Kyushu drives changes to school rules to ensure freedoms are respected

Japan Times -- Jan 24
Saga and Nagasaki prefectures have asked their schools to review their regulations that require students to wear white underwear, prompting them to make revisions.

Public elementary, junior high and high schools in Kyushu are changing unreasonable school rules, after all seven prefectures in the region and its major cities issued notices and guidelines for public schools to do so.

The city of Kumamoto has made student participation in the establishment and change of school rules compulsory under its school management regulations for municipal elementary, junior high and high schools.

Saga and Nagasaki prefectures have also asked their schools to review their regulations that require students to wear white underwear, prompting them to make the revision. But because school principals have the authority to set school rules, experts say that the board of education should first raise awareness among teachers.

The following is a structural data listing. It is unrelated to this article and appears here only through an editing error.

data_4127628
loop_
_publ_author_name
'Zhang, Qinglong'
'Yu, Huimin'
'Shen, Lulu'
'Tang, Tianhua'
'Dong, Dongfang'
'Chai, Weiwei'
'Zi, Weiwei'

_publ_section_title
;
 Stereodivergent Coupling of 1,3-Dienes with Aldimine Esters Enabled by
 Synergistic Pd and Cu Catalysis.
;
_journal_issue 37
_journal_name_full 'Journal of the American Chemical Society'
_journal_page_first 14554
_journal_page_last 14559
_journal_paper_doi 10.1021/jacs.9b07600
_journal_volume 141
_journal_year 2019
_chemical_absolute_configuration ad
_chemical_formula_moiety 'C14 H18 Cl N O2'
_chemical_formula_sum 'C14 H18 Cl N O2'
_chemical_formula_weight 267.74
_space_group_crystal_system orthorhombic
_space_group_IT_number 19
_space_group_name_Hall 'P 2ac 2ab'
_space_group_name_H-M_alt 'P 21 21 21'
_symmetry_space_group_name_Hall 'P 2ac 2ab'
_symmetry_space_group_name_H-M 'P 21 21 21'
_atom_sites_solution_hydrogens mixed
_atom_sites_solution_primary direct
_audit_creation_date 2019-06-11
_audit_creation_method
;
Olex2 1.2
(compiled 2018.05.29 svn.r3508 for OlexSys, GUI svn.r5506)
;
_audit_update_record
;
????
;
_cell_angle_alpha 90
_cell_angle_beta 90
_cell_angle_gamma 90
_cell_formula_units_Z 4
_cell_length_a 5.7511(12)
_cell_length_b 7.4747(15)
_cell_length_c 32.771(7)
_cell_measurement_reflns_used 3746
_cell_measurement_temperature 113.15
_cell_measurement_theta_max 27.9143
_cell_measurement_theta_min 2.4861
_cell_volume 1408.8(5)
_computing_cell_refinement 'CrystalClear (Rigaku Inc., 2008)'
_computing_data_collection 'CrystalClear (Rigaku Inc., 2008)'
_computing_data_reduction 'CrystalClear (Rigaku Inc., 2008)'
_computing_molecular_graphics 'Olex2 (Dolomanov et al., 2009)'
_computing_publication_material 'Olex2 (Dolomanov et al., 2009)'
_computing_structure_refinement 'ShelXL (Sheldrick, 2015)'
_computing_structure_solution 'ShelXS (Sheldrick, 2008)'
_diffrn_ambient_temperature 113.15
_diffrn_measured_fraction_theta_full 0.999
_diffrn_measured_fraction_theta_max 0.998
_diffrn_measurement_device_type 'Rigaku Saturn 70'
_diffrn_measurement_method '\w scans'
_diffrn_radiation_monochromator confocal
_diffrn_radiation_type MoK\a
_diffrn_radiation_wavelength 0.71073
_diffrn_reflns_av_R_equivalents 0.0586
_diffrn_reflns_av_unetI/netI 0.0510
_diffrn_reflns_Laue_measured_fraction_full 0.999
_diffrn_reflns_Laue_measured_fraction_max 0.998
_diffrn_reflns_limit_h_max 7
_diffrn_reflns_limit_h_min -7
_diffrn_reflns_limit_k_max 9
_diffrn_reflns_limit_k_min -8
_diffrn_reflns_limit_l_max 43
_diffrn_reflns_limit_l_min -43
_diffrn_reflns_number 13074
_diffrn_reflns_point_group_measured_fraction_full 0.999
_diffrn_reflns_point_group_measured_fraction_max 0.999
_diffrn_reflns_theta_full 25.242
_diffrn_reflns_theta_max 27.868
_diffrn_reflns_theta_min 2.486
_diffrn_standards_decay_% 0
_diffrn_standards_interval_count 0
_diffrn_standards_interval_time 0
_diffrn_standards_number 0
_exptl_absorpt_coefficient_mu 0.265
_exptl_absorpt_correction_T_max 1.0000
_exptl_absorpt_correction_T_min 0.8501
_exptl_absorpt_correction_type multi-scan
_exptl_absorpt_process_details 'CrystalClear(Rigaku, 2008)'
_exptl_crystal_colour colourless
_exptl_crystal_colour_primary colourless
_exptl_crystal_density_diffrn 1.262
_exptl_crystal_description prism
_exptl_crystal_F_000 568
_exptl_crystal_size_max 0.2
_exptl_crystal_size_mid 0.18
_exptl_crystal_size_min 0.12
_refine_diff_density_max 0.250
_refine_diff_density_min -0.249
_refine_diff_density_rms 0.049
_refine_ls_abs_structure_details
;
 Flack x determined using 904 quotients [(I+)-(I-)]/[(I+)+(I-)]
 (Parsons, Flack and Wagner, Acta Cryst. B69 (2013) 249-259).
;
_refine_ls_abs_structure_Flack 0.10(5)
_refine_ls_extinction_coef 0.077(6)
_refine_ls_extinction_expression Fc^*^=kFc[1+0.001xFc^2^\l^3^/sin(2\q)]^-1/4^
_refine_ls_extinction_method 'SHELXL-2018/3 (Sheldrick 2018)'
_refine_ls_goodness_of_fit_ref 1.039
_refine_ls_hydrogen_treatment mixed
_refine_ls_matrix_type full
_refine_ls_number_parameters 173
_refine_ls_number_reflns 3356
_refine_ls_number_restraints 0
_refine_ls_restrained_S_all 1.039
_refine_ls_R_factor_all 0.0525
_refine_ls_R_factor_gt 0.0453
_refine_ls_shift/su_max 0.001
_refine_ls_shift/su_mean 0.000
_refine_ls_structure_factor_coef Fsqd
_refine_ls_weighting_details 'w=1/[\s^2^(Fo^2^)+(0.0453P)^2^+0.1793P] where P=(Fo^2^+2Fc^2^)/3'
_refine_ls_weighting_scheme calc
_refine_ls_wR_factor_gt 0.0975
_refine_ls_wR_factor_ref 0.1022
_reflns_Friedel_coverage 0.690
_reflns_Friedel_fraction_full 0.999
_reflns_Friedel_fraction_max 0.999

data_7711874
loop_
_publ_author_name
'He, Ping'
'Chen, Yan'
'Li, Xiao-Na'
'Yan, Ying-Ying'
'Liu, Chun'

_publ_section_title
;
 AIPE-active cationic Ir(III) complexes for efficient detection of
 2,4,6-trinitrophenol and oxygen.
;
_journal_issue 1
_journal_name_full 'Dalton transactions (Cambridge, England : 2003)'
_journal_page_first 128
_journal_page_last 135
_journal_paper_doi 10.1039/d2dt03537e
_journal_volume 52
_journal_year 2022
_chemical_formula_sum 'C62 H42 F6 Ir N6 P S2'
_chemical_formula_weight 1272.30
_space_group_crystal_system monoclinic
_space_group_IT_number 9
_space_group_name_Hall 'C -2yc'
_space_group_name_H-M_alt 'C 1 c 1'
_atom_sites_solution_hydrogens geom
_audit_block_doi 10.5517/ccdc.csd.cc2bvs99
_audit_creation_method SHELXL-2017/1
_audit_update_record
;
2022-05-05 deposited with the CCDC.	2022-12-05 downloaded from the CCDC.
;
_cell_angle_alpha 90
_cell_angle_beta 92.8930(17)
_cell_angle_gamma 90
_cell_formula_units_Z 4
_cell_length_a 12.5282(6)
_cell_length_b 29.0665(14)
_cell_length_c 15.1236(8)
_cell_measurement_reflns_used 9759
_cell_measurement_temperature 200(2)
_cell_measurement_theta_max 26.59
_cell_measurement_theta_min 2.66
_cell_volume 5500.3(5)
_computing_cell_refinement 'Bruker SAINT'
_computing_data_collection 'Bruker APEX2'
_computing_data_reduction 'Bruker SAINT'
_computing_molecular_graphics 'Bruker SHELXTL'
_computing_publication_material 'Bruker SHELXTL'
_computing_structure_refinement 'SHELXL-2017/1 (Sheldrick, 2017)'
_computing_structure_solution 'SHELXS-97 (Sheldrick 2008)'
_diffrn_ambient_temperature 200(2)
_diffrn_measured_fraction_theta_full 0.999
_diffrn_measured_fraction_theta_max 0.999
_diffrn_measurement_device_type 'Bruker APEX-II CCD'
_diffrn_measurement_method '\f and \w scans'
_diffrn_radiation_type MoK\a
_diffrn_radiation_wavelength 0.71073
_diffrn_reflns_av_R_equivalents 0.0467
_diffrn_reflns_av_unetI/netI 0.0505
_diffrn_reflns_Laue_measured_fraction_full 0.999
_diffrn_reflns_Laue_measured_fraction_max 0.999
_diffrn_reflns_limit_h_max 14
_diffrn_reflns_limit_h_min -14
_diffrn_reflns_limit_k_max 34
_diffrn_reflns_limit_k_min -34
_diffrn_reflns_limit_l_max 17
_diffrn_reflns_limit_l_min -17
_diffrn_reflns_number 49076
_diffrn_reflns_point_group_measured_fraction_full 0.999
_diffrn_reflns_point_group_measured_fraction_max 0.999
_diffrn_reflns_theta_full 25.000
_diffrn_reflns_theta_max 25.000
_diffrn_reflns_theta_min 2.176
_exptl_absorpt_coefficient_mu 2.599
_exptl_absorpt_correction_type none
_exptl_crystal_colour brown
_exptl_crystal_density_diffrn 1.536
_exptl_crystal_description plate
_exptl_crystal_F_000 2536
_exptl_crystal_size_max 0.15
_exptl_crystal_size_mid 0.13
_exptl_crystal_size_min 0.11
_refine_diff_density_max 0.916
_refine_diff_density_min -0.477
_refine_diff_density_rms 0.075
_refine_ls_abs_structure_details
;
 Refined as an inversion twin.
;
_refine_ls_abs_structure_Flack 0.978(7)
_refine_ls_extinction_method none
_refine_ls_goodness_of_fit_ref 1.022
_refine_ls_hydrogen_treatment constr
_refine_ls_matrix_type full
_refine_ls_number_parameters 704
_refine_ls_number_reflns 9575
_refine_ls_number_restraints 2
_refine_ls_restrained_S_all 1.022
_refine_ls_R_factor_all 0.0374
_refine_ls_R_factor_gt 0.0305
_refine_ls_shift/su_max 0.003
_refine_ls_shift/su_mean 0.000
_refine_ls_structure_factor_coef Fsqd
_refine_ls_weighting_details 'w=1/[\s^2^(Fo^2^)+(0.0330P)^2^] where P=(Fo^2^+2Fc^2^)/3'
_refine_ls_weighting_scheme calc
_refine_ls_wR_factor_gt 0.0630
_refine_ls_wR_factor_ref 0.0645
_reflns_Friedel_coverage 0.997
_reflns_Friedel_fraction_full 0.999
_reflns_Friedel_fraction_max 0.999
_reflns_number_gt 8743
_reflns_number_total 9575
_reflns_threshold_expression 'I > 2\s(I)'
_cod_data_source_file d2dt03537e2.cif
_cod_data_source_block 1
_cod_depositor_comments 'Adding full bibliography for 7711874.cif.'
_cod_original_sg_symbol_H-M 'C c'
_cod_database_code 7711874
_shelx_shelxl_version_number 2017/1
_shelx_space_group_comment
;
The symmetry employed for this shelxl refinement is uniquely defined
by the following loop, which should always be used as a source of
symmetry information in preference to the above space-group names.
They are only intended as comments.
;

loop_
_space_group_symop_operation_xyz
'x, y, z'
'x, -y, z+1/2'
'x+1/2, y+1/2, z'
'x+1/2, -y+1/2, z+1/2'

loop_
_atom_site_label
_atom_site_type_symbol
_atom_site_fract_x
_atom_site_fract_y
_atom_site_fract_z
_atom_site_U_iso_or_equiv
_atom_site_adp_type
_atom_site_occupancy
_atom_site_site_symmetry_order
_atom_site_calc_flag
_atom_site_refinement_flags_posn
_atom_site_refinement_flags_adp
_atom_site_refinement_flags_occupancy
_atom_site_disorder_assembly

In May, Kumamoto — the only city with such guidelines — also compiled a list of questions and answers about the review, and set forth the following standards for schools:

Establishing a system in which students think and decide for themselves.

Establishing rules that are necessary and reasonable.

Making school rules public.

Some schools in Japan have rules prohibiting students from dying their black hair brown or having a perm, as these are sometimes considered a sign of delinquency. If their hair is naturally brown or curly, for example, such schools require students to show proof by submitting a photo of them from early childhood. Then they would need to gain the school’s permission so that they do not have to have their hair dyed black or have it straightened. The city of Kumamoto specifically instructed schools that these rules would have to be changed.

Schools were also urged to revise rules that do not respect gender diversity, such as separate uniform requirements for boys and girls. And the city asked that the school rules be made public on each school’s website, so that parents and local residents can keep an eye on them. ...continue reading